She rode in on a white horse, but this was no Taylor Swift moment. Not unless Taylor Swift wore a bikini top and assless chaps, shot fake hundred dollar bills minted with her own face out of a "Make It Rain" money gun, or poured Hennessy into her writhing fans' open mouths.
No, this was Megan Thee Stallion's moment—the latest in a whole year full of them, really—a raunchy, raucous, glorious moment celebrating her latest project, Fever, and, more broadly, her meteoric rise to the top of hip-hop's most-watched list.
Born Megan Pete, the 24-year-old emcee is a lot of things: a TSU student finishing a degree in health administration; the daughter of the late Holly Thomas, who throughout Megan's childhood spit her own rhymes as Holly-Wood; the first female rapper signed to 300 Entertainment; unapologetically loud, lustful, and, most of all, Houston.
All of that came together in Spring Branch last night when hundreds of diehard Stallion stans—hotties, as she famously calls them—crammed into Neon Boots Dancehall & Saloon, the sprawling, Western-themed gay bar and former home of the historic Esquire Ballroom, where Loretta Lynn once waitressed and a young Willie Nelson got his start. We learned from Debbie, one of the saloon's very pleasant and conversational owners flitting around the outrageous party, that Nelson even slept in the very parking lot now filled with fans—some waited more than two hours just to get inside—and tons of slabs tricked out with swangas and hydraulic lifts, alternately bumping Megan's biggest hits ("Big Ole Freak" on repeat) and—duh—DJ Screw.
Indeed, there would be no two-stepping here tonight, but plenty of twerking. Spotify transformed the countrified space into "Megan's Hottie Ranch," where the music (vintage Nicki Minaj, Ginuwine, Juvenile) was loud and the drinks (Hennessy-based "Cognac Queen," vodka-and-watermelon "Hottie Juice," et cetera) were a deadly combination of strong and free.
Spotify—and Megan—hit on something with this party: There's a certain appeal to a raunchy rodeo, a blowout right at the nexus of country and hip-hop. It's exactly why Lil Nas X and Billy Ray Cyrus went viral with "Old Town Road." It's cowboy boots and gold chains; Lone Stars and dirty Sprite; George Strait and Slim Thug. It's Texas. It's Houston.
The hometown crowd was hyped off free-flowing "Hoe Down Punch" and the thrill of seeing their young queen up-close and personal (she gamely posed for selfies and frequently summoned for bottles to empty, waterfall-style, into the crowd—her trademark move—trailed all the while by a posse no less than 30-deep). Our first impression of Thee Stallion as she paraded past, inches from our face: She's tall (5'10" without heels). She danced on stage in her cowboy hat and diamond chain, her ravenous audience champing at the bit for her to perform. When she did—"play that 'Big Ole Freak!'" she yelled to her DJ, fans going wild brazy brazy—nearly every single person in the crowd knew every single word, spitting each bawdy, boastful lyric along with her and never missing a beat.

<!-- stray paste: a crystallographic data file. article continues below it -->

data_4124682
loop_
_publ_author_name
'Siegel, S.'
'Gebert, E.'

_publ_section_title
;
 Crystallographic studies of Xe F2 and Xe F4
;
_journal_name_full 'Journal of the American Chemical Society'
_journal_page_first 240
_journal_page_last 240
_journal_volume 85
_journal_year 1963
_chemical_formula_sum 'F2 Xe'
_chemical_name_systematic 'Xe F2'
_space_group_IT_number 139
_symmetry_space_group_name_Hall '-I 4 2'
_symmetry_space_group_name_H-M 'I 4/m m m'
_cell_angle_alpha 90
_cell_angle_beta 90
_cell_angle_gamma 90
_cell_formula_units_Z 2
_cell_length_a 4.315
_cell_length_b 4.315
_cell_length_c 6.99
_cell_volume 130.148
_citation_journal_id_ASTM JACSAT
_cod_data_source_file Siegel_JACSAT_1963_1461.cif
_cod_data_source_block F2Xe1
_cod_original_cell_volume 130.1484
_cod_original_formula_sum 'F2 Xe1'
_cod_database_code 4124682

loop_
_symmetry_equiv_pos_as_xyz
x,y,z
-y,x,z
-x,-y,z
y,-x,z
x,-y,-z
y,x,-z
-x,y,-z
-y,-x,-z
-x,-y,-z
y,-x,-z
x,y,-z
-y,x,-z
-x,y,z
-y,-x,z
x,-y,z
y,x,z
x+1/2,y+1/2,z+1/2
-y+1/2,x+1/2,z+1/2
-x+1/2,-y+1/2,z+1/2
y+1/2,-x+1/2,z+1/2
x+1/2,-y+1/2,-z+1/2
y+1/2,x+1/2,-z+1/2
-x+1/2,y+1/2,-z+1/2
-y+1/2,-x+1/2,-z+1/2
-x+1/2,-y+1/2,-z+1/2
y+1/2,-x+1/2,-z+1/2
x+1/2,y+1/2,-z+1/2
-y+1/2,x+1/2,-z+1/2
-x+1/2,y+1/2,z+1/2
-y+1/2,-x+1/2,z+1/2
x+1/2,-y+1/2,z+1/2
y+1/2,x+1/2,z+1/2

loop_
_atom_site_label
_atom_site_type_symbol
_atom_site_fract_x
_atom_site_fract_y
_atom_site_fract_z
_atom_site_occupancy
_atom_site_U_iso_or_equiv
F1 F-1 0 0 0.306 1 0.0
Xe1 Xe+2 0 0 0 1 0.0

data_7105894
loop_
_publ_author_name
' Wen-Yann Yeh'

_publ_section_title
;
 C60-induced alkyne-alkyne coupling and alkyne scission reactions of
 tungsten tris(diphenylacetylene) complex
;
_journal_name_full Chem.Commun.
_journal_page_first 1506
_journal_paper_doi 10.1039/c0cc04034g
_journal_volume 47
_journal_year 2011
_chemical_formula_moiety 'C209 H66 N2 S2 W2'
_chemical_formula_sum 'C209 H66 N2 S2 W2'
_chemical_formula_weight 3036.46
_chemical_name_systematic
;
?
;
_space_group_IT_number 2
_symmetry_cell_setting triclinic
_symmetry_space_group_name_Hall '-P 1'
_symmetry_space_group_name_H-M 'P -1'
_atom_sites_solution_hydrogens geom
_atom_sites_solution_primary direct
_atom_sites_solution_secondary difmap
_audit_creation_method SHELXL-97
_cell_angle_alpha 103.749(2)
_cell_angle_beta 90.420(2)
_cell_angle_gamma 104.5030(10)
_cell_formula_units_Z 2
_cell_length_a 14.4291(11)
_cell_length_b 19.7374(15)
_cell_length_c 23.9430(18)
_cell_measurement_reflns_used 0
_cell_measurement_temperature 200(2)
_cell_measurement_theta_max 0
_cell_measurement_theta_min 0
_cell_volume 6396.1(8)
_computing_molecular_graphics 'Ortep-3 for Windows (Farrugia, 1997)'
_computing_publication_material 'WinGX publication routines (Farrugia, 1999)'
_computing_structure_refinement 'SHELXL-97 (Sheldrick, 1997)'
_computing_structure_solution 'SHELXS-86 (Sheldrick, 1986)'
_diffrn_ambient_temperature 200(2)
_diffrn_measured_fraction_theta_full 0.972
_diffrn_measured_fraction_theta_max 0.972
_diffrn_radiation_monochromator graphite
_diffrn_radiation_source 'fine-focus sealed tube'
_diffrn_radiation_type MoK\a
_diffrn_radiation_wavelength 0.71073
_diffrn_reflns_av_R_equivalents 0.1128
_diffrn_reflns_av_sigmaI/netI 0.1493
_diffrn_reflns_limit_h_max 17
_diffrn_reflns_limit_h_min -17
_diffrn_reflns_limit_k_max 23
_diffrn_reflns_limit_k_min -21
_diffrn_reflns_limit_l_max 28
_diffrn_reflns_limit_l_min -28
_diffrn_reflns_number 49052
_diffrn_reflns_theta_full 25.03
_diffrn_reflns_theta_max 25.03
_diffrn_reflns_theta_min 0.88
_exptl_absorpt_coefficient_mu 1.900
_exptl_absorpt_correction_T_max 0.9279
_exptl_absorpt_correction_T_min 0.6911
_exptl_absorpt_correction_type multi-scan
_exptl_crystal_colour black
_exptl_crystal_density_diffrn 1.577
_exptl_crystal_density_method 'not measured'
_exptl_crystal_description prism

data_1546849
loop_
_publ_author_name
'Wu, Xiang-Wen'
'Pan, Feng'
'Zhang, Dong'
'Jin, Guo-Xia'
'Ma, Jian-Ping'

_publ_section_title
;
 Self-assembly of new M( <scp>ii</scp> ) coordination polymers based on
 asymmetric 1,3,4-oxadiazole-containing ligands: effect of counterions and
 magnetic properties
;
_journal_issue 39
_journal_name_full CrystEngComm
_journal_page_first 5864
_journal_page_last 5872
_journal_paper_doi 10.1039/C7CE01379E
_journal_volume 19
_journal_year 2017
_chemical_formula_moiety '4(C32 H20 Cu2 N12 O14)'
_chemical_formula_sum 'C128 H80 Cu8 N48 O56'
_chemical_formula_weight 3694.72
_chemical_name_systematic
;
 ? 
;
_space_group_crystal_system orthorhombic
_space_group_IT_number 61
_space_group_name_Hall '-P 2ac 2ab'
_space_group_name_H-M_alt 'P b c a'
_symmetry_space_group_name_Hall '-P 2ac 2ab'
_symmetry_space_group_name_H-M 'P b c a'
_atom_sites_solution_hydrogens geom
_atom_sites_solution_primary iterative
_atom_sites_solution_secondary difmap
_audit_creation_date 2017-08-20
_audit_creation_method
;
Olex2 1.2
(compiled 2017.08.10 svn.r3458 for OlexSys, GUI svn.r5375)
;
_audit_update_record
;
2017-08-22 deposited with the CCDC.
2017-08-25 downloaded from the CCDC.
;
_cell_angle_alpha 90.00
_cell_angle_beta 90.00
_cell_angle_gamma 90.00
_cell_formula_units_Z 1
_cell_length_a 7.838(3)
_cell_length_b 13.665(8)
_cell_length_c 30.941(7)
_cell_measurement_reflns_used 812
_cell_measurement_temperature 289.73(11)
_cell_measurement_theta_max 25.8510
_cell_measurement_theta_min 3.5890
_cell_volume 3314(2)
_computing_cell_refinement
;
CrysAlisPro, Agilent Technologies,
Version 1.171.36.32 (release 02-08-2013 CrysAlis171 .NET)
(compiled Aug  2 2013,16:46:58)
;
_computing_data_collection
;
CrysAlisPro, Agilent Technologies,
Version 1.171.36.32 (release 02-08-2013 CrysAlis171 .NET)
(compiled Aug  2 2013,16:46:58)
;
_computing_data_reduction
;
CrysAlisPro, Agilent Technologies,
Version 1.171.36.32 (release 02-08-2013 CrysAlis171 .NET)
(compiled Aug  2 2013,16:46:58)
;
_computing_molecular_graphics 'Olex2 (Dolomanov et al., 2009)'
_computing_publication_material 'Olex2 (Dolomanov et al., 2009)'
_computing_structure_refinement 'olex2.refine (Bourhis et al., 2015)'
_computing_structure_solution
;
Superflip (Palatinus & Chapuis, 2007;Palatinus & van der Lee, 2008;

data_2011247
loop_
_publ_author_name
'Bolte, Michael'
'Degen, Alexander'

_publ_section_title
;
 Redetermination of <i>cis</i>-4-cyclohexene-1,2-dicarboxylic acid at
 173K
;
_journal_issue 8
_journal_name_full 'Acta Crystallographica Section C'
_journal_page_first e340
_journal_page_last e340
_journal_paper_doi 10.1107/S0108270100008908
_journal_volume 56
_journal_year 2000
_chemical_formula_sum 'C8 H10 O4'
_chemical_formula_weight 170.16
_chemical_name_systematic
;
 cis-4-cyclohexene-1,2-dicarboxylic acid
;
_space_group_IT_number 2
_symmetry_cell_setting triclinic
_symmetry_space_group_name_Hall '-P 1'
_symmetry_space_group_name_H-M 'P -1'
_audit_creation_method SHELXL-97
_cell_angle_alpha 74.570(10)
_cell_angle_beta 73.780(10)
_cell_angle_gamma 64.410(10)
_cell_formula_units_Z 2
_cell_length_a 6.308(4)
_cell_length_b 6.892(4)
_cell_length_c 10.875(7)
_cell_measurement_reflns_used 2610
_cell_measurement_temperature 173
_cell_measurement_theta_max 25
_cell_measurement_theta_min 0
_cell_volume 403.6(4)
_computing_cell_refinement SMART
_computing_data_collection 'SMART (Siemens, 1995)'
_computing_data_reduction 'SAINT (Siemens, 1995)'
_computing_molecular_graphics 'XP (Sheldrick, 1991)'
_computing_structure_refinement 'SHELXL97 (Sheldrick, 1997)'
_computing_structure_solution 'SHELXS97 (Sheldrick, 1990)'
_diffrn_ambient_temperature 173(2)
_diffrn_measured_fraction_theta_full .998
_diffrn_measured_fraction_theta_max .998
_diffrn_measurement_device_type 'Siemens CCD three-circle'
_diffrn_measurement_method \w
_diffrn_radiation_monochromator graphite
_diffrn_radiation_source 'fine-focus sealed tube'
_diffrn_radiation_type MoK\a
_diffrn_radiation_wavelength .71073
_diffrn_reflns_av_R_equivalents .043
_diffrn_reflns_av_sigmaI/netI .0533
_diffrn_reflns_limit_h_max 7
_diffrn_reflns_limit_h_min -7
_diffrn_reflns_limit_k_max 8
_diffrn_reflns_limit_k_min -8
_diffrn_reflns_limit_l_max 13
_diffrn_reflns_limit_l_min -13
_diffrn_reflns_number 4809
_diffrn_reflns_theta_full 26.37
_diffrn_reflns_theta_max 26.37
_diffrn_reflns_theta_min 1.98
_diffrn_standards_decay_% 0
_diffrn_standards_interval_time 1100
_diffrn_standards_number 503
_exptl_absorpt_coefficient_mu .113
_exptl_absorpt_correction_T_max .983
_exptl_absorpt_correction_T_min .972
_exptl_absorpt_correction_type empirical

When she did "the new shit"—straight bangers off Fever, released today and already topping the charts, a surefire summertime smash—the room went crazy. By this point, it was midnight on a work night—Thirsty Thursday for Megan, though, who's still in college—and there were no signs of stopping the debauchery anytime soon. We could've stayed all night, twerking beneath the glow of a neon sign and reveling in the rapper's presence, so thrillingly on the cusp of stardom, just at the start of her electrifying ascent and totally seizing the moment, but we had to work in the morning.
On the way out, admittedly a little forlorn, we heard her call out that now it was time to turn up. What had we been doing this whole time? It seems exhausting to be Megan Thee Stallion, Hot Girl Meg, Tina Snow. But it also seems fun. As we left Hottie Ranch, a gaggle of girls in cowboy hats and stilettos and neon bodysuits pushed their way in. Who knows what happened next.